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Apple butter soon on sale

Apple butter time is here and we are in need of a kettle.

We need to borrow a kettle for a short while. If you would like to loan yours to the museum please call us at 532-1222. We thank those who have sent us jars for the apple butter.

While walking up the front staircase at the museum, notice the library that is on the table and in the bookcase. The magazines are for your reading enjoyment. Among them are issues of Bridges, Out Back and Ohio magazines. All of them have information about our area.

The back room, next to John Rankin’s room, is decorated with handmade quilts. It represents the slave population.

They used these colorful quilts for their directions to find their way to freedom. They are pretty and colorful.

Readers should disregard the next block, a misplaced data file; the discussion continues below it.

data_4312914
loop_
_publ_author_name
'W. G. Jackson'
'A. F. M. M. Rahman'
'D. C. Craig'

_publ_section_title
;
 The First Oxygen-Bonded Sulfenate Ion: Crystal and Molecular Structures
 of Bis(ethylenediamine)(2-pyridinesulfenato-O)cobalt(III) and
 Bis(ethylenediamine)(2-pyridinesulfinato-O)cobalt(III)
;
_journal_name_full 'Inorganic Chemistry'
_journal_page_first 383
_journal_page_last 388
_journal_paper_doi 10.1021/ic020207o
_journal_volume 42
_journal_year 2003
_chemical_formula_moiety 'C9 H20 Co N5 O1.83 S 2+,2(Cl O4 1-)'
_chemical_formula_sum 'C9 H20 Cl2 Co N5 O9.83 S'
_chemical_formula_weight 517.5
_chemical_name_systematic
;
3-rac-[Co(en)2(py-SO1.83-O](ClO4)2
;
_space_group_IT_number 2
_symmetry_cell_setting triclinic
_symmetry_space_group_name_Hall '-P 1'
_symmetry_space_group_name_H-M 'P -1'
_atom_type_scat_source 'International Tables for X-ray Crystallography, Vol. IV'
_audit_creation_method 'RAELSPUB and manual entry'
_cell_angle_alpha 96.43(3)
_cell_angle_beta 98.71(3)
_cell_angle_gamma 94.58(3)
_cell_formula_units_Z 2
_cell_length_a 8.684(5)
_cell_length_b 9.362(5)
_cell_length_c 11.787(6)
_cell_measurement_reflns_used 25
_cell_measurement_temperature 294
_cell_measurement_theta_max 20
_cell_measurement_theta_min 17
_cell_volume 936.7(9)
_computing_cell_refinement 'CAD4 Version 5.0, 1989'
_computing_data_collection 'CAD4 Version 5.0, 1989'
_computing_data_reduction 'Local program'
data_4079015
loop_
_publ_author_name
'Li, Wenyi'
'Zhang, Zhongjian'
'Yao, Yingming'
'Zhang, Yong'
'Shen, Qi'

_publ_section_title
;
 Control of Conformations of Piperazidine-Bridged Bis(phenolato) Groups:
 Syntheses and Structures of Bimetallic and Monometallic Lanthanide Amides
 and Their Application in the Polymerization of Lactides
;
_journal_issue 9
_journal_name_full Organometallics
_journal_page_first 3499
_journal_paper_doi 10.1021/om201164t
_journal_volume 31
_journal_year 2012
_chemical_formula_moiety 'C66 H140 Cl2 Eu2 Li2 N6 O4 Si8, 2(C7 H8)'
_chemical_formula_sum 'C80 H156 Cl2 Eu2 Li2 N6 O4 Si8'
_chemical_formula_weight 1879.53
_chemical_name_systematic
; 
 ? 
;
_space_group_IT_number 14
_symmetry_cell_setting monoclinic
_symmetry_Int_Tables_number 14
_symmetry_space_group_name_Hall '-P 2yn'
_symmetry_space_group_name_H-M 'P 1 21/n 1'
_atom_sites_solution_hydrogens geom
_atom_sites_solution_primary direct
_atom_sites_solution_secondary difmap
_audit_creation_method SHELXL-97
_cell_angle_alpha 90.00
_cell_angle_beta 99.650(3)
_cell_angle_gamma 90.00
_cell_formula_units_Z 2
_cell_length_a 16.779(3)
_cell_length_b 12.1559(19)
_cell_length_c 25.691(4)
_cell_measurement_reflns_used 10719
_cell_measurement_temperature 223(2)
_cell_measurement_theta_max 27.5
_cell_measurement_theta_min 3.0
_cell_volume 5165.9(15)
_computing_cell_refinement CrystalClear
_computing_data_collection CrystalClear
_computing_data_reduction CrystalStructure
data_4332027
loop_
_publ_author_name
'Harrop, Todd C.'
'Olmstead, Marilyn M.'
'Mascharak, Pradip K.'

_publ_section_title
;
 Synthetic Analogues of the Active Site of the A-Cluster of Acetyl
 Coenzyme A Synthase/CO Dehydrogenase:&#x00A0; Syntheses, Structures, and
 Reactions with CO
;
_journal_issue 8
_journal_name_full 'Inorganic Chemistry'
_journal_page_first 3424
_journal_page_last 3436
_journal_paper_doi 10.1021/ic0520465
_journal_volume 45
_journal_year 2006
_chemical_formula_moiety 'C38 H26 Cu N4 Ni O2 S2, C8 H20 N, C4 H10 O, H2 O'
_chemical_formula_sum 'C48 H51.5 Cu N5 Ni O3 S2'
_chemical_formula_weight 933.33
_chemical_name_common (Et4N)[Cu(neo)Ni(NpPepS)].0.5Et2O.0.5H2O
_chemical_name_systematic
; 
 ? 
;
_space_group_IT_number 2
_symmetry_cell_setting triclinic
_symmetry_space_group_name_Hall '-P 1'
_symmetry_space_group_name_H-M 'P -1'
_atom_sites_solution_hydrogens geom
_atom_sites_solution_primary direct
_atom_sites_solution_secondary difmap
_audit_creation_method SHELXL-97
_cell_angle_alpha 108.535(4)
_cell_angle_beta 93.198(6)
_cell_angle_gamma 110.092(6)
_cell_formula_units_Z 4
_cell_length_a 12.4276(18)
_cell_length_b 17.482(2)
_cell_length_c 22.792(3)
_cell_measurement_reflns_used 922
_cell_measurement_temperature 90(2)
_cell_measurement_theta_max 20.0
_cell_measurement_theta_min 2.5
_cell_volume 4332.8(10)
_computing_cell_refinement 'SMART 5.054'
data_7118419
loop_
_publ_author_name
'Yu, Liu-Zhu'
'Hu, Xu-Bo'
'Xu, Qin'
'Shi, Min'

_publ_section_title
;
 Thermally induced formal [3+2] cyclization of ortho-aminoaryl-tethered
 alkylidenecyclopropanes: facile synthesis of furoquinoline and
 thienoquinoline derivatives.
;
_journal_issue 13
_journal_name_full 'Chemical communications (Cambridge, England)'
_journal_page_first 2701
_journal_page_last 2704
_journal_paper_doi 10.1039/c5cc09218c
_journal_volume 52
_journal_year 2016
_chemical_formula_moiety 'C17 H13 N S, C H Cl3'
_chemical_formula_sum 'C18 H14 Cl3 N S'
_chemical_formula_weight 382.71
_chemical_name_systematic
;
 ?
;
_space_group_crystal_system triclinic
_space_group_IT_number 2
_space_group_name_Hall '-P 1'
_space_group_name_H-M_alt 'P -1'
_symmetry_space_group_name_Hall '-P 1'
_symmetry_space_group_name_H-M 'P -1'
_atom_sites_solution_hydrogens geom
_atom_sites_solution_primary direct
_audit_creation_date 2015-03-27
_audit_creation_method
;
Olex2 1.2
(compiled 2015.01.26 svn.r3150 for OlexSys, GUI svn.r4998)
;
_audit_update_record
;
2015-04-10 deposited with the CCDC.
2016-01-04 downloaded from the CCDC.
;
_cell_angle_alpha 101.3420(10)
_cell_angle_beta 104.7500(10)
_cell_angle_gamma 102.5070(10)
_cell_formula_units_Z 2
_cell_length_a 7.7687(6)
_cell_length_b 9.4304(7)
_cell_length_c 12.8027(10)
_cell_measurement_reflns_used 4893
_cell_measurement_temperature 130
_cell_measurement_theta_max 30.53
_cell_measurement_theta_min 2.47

Have you noticed the butterfly bushes behind the museum?

The Ironton Flower Club always does a wonderful job with our landscaping. And we have a grass cutter who always makes sure our lawn looks nice.

Let’s enjoy this nice weather as it will soon pass.

Historical fact

(taken from The Glorious Past)

The voters approved local option, closing the open saloons in 1909. The streetcars were crowded the next three years, while Ashland and Catlettsburg did a big business.

The first airplane ever seen in town flew from Beechwood Park, where admission was charged to inspect the single- seater on the ground.

Jeremiah Davidson was appointed postmaster on Dec. 20. Carmi Thompson was elected secretary of state.

A weekly meal ticket at restaurants, good for 20 meals, sold for $4.75. Popular slang was, “ain’t it awful, Mabel?” Popular songs were “Love Me And The World Is Mine,” and “Pretty Baby.” Children played with the Teddy bear, which replaced dolls.

Naomi Deer, trustee, LCHS